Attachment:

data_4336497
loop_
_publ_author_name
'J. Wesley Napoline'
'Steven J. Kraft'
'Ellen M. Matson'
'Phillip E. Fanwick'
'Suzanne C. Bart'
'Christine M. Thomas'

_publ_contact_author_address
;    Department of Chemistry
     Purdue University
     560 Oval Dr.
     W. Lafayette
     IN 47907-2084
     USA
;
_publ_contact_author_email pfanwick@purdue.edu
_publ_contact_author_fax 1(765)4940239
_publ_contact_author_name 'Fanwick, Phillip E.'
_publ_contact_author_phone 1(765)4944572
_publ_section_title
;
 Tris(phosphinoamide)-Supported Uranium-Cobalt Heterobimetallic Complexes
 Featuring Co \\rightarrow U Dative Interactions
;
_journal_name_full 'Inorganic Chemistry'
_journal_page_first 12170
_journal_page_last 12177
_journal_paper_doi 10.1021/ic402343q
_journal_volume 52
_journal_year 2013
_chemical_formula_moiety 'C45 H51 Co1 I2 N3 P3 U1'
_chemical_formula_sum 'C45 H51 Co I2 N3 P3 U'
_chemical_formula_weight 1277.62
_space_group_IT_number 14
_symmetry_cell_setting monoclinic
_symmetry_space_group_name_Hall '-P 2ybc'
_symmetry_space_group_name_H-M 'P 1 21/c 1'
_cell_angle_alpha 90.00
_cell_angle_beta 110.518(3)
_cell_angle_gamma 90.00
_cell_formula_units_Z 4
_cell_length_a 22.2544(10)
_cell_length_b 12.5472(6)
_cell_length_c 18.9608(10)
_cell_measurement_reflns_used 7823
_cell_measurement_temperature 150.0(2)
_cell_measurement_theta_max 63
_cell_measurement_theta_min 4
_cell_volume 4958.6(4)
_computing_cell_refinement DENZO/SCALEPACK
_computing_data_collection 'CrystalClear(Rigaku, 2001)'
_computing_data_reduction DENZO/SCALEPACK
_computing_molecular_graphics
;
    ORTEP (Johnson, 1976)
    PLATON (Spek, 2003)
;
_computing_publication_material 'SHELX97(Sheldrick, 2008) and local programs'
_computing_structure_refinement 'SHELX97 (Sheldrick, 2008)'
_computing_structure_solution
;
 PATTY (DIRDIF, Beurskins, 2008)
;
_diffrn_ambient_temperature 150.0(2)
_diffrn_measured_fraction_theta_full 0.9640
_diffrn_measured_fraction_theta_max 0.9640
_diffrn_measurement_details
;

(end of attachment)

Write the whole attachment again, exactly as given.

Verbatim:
data_4336497
loop_
_publ_author_name
'J. Wesley Napoline'
'Steven J. Kraft'
'Ellen M. Matson'
'Phillip E. Fanwick'
'Suzanne C. Bart'
'Christine M. Thomas'

_publ_contact_author_address
;    Department of Chemistry
     Purdue University
     560 Oval Dr.
     W. Lafayette
     IN 47907-2084
     USA
;
_publ_contact_author_email pfanwick@purdue.edu
_publ_contact_author_fax 1(765)4940239
_publ_contact_author_name 'Fanwick, Phillip E.'
_publ_contact_author_phone 1(765)4944572
_publ_section_title
;
 Tris(phosphinoamide)-Supported Uranium-Cobalt Heterobimetallic Complexes
 Featuring Co \\rightarrow U Dative Interactions
;
_journal_name_full 'Inorganic Chemistry'
_journal_page_first 12170
_journal_page_last 12177
_journal_paper_doi 10.1021/ic402343q
_journal_volume 52
_journal_year 2013
_chemical_formula_moiety 'C45 H51 Co1 I2 N3 P3 U1'
_chemical_formula_sum 'C45 H51 Co I2 N3 P3 U'
_chemical_formula_weight 1277.62
_space_group_IT_number 14
_symmetry_cell_setting monoclinic
_symmetry_space_group_name_Hall '-P 2ybc'
_symmetry_space_group_name_H-M 'P 1 21/c 1'
_cell_angle_alpha 90.00
_cell_angle_beta 110.518(3)
_cell_angle_gamma 90.00
_cell_formula_units_Z 4
_cell_length_a 22.2544(10)
_cell_length_b 12.5472(6)
_cell_length_c 18.9608(10)
_cell_measurement_reflns_used 7823
_cell_measurement_temperature 150.0(2)
_cell_measurement_theta_max 63
_cell_measurement_theta_min 4
_cell_volume 4958.6(4)
_computing_cell_refinement DENZO/SCALEPACK
_computing_data_collection 'CrystalClear(Rigaku, 2001)'
_computing_data_reduction DENZO/SCALEPACK
_computing_molecular_graphics
;
    ORTEP (Johnson, 1976)
    PLATON (Spek, 2003)
;
_computing_publication_material 'SHELX97(Sheldrick, 2008) and local programs'
_computing_structure_refinement 'SHELX97 (Sheldrick, 2008)'
_computing_structure_solution
;
 PATTY (DIRDIF, Beurskins, 2008)
;
_diffrn_ambient_temperature 150.0(2)
_diffrn_measured_fraction_theta_full 0.9640
_diffrn_measured_fraction_theta_max 0.9640
_diffrn_measurement_details
;